The “Tampa Bay Times” newspaper has a section dedicated to “Weird Florida” for a reason — there is plenty weird about the Sunshine State. Not “weird” bad, thankfully. Just “weird” quirky. Seasoned RVers know you’ll see things there you just don’t see in other parts of the country. These intriguing museums are proof of that.
Salvador Dalí Museum: St. Petersburg
The first thing you’ll notice about the Dalí Museum as you step out of the RV is its intriguing architecture. Like a glass blob eating a cement building, the design is something truly unique. (You might also be surprised to know it was engineered to withstand hurricane-force winds.) Step inside to view Dalí’s works, and “quirky” only begins to describe it. From melting clock faces to a Venus de Milo with a face for a body, Dalí’s works have a psychedelic, dreamlike quality to them. They must be seen to be fully appreciated.
The Ringling Museum: Sarasota
For all of its current high-end society, Sarasota hit the map as the winter home of the Ringling Circus. The Ringling Circus Museum captures the intrigue of the circus and its lifestyle. The history of animals shows and training as well as the popular sideshows, like the Bearded Lady, are brought to life in this interesting museum. View the glittering costumes and the train cars the performers traveled in. Whether you are a fan of the Big Top or you have yet to attend a performance, visiting the Circus Museum will give you an appreciation of a time in our history when this sort of entertainment was the biggest thing your town saw all year.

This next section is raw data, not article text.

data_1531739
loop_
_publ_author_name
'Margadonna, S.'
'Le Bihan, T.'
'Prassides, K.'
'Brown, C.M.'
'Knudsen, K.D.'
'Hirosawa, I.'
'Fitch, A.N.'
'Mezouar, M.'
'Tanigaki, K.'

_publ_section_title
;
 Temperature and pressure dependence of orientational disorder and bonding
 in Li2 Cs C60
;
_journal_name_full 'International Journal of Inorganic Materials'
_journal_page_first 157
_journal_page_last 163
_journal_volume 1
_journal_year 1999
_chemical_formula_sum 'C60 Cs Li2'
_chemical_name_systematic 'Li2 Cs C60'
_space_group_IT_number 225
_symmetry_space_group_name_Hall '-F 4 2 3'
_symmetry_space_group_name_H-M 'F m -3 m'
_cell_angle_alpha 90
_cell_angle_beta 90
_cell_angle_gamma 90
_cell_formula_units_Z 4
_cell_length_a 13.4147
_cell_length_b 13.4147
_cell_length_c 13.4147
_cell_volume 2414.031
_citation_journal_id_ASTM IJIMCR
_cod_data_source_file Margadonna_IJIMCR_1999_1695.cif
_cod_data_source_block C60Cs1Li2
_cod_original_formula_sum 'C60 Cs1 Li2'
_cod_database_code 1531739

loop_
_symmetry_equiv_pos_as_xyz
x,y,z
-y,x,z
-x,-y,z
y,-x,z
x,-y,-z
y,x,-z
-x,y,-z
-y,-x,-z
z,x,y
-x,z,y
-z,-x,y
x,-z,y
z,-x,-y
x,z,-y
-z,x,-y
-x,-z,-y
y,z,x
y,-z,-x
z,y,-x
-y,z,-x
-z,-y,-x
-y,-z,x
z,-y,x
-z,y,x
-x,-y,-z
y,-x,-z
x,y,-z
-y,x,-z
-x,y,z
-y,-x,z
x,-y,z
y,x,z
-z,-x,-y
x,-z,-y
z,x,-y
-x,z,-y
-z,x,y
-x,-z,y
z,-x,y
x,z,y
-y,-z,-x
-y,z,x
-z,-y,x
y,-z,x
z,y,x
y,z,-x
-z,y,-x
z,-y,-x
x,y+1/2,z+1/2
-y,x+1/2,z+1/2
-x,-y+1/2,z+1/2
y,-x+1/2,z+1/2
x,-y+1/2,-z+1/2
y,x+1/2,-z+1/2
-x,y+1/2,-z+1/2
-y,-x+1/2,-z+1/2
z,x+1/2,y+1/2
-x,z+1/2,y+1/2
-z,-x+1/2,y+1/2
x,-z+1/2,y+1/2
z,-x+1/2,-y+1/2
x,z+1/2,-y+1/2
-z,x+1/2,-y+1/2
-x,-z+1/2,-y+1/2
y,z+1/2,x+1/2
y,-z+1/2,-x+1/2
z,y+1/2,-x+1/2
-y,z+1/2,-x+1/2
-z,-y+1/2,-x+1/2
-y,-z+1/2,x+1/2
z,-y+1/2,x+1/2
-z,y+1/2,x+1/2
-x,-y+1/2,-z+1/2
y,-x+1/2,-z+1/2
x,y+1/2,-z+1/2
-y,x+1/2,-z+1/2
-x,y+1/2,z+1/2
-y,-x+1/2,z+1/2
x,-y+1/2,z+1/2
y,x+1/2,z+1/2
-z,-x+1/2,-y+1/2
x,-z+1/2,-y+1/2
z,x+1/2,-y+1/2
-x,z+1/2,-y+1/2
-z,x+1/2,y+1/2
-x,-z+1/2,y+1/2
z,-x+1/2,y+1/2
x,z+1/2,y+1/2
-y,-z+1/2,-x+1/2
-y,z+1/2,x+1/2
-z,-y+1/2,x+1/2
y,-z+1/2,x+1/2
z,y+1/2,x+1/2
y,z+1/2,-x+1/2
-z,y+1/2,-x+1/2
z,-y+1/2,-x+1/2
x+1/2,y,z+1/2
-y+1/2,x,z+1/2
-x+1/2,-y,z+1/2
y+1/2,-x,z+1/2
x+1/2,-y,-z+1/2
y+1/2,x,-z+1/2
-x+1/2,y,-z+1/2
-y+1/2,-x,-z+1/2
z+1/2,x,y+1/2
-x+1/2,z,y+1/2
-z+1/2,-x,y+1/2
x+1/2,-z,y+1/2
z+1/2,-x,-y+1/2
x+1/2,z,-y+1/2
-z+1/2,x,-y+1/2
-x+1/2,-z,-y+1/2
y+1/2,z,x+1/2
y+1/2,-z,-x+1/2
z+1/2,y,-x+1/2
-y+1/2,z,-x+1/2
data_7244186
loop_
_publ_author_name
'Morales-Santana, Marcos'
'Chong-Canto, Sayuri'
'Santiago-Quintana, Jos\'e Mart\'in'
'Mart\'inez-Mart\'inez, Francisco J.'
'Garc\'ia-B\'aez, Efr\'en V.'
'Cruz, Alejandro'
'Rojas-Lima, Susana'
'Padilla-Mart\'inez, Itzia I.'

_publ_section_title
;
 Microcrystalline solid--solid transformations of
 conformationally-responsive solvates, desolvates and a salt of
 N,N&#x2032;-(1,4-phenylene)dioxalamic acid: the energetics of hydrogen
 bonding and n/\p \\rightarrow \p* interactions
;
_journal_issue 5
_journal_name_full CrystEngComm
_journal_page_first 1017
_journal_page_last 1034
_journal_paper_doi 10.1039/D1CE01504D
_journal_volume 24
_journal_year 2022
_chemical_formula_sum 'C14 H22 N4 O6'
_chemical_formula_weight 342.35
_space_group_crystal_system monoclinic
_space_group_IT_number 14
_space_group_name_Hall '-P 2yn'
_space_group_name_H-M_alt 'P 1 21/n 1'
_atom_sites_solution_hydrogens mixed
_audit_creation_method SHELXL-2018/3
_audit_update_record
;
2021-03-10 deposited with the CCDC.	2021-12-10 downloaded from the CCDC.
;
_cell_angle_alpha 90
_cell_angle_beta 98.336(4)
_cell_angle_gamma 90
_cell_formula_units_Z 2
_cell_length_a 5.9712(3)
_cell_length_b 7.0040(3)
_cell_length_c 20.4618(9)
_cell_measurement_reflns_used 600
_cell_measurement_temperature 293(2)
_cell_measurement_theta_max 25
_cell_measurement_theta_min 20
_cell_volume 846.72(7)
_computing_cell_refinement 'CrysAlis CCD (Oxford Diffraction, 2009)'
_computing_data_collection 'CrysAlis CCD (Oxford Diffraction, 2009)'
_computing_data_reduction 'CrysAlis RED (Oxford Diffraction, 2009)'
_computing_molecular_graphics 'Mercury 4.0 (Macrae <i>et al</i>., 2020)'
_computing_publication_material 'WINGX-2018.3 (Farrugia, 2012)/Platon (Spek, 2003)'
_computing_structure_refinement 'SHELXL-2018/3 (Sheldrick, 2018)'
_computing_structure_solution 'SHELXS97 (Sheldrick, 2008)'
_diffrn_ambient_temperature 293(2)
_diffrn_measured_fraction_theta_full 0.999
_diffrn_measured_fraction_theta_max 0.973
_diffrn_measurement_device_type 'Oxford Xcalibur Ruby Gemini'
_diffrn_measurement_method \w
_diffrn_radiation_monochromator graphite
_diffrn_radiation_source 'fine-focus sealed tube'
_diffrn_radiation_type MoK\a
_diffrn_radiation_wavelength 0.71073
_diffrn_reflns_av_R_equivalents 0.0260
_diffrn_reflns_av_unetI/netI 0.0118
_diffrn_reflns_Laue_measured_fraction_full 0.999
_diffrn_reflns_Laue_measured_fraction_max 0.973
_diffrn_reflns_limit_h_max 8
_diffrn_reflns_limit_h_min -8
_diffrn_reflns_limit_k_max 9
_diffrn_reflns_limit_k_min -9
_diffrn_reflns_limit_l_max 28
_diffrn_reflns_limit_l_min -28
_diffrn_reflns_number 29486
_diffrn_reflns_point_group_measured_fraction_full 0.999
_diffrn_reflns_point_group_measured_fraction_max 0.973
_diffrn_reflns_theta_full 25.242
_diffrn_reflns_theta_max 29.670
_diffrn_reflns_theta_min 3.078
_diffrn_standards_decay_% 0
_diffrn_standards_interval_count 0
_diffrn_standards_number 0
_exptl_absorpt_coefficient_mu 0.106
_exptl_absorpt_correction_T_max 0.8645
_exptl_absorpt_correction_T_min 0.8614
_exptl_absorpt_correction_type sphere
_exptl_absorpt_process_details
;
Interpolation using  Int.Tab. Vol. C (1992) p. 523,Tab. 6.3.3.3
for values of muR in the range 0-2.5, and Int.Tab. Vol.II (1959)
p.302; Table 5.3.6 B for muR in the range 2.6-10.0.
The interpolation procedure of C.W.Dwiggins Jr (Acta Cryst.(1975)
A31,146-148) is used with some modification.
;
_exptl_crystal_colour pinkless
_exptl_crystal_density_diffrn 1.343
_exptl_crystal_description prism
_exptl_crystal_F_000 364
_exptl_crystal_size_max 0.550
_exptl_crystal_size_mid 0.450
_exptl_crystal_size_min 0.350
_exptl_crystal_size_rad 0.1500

Ernest Hemingway Home and Museum: Key West
While the home of this prized American writer isn’t “quirky” in the truest sense, the six-toed cats that inhabit the home and grounds certainly are. Most cats have five toes each on their front paws and four on their back, for a total of 18. The “Hemingway” cat has six on each. Hemingway was given a white six-toed cat, which he named Snow White, by a boat captain in the 1920s. The six-toed cats living on the grounds today are believed to be descendants of that fertile feline.
Coral Castle Museum
How do you pay homage to a loved one when you have very little money? Building a mansion is out of the question. Or is it? Latvian emigrant Ed Leedskalin carved more than 1,100 tons of coral as a tribute to his love. The weird thing about his undertaking is that he was not a hulk of a man. Standing at barely 5 feet tall and weighing about 100 pounds, no one can figure out how he created this massive structure alone by hand. No one ever saw him building it. Ed claims to have known the secrets of the pyramid builders. It’s a shame he didn’t know the secrets of a happy marriage as well.
It’s time to explore “Weird Florida,” and this list of unique stops will help you appreciate the eccentricities of the Sunshine State. Grab your sunblock and come see what exists beyond Disney.